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Archive for the ‘Hebrews’ Category

The Mysticism of Hebrews

In Apocalyptic, Hebrews, Jody A. BARNARD, Mohr Siebeck, Mysticism, New Testament, Nicholas J. Moore, Paul on November 13, 2012 at 11:44 am

2012.11.16 | Jody A. Barnard, The Mysticism of Hebrews. Exploring the Role of Jewish Apocalyptic Mysticism in the Epistle to the Hebrews. Wissenschaftliche Untersuchungen zum Neuen Testament 2.331. Tübingen: Mohr Siebeck, 2012. XII + 341 pp. Paperback. ISBN: 9783161518812.

Reviewed by Nicholas J. Moore, Keble College, University of Oxford.

Many thanks to Mohr Siebeck for kindly providing us with a review copy.

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Scholarship on the Epistle to the Hebrews has tended to divide over the most pertinent background against which to read the letter. On the one hand, scholars such as Spicq, Moffatt, and more recently Kenneth Schenck and Gregory Sterling, have sought to locate Hebrews within a Middle Platonic philosophical framework, with Philo as the most important comparative author. On the other hand, Ronald Williamson, C. K. Barrett, L. D. Hurst and Scott Mackie among others have emphasised the Jewish apocalyptic background of the letter. Read the rest of this entry »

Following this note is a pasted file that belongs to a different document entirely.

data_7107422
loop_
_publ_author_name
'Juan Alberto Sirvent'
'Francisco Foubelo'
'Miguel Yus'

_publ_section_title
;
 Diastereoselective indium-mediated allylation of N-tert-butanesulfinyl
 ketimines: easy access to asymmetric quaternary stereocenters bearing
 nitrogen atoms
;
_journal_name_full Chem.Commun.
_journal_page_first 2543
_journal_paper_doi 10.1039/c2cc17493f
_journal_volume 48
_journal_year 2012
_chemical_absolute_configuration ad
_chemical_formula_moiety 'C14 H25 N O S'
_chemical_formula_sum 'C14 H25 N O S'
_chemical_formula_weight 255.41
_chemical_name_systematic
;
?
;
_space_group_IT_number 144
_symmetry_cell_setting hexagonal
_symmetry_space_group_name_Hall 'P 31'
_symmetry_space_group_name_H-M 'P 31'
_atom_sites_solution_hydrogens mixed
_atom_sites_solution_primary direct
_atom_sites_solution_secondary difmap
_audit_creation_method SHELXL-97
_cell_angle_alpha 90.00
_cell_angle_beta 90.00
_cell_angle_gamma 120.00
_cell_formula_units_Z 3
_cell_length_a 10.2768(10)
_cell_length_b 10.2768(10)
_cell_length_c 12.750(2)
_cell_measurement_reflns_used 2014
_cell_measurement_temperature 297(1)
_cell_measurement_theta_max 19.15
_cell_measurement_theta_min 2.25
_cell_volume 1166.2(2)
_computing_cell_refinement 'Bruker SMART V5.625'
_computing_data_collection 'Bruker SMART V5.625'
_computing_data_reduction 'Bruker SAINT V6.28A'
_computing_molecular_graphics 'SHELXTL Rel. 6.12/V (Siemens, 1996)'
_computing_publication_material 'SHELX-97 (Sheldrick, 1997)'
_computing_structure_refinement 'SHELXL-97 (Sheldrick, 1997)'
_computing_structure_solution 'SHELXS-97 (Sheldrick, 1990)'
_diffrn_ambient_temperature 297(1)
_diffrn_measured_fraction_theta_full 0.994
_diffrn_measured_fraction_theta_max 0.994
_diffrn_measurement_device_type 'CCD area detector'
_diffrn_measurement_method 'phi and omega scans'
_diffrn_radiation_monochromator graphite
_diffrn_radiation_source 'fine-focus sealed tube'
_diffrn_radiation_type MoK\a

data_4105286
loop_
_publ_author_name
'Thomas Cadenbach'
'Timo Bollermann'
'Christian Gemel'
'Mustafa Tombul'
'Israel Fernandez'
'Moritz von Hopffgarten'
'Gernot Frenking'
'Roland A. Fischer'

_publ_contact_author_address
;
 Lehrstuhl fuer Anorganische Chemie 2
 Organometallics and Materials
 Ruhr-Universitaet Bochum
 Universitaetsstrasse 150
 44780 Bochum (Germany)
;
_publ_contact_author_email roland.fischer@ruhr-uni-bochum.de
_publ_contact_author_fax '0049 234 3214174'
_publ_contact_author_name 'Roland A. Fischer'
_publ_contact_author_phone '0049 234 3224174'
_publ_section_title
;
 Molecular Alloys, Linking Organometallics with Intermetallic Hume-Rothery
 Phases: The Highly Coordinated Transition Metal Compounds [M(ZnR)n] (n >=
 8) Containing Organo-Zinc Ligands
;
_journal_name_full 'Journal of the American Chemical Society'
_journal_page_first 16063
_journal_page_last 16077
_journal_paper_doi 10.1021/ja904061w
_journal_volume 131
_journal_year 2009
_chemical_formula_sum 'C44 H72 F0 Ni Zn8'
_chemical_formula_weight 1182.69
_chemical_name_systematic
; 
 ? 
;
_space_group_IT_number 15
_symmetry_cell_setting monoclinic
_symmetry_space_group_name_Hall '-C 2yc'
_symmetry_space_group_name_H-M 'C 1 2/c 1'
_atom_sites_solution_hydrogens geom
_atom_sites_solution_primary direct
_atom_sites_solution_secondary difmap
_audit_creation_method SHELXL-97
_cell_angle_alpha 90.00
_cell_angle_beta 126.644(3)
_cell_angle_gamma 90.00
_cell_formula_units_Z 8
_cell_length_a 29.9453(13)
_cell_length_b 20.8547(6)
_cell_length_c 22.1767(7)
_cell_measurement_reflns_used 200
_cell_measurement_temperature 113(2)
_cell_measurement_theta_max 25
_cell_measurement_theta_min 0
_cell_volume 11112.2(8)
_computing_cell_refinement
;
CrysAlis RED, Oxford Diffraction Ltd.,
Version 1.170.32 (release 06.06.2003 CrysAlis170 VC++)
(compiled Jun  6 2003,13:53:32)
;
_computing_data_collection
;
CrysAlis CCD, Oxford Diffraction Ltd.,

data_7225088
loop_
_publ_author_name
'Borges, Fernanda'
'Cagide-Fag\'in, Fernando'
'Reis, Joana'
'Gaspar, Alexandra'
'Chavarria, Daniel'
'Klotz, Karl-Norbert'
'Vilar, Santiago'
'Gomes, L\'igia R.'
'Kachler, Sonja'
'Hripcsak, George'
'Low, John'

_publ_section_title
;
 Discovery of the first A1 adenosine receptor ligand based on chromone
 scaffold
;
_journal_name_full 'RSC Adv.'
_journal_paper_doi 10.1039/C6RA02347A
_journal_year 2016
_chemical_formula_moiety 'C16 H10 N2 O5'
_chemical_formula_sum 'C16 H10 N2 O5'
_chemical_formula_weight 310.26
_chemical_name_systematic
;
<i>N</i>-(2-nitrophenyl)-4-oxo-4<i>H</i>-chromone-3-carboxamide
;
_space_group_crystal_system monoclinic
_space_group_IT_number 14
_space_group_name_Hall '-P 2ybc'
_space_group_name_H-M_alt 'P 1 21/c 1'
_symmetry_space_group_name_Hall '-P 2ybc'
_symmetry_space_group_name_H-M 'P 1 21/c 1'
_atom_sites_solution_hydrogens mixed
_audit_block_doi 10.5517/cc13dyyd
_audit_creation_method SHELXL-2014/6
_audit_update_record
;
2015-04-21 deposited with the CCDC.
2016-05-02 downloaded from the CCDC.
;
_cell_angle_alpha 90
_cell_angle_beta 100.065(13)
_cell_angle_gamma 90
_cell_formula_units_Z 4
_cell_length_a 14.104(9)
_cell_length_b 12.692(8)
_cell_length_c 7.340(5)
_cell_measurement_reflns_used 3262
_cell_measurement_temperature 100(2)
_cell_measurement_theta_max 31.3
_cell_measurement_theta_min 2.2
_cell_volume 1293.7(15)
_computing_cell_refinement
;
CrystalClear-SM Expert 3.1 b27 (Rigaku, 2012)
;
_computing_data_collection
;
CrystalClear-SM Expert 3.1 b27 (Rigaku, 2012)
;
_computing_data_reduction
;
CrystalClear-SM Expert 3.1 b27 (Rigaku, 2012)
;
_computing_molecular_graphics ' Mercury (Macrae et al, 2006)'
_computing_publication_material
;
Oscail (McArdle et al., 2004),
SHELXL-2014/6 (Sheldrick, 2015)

Mark W. Elliott, “The promise and threat of Reception, with reference to patristic interpretation of texts in Hebrews and Ephesians”

In Ephesians, Hebrews, Justin A. Mihoc, Mark W. ELLIOTT, New Testament, Patristics, Reception history, St Andrews Graduate Conference for Biblical and Early Christian Studies on January 22, 2012 at 5:28 pm

This is a report on a paper presented by Dr Mark Elliott as a keynote address at the 1st St Andrews Graduate Conference for Biblical and Early Christian Studies, 16th June 2011. The conference theme was “Authoritative Texts and Reception History”. The programme of the conference is available here. The conference facebook page can be found here.

Dr Elliott’s engaging paper offered a fresh and clear account of patristic reception analysis, by looking at two key New Testament texts and their interpretation over the first Christian centuries. In his view, the empirical application, rather than a purely linguistic-critical interpretation, does justice to the initial intention of the biblical authors.

He began by assessing the importance of the historical-critical studies of the Bible, as they can provide a fresh interpretation. Read the rest of this entry »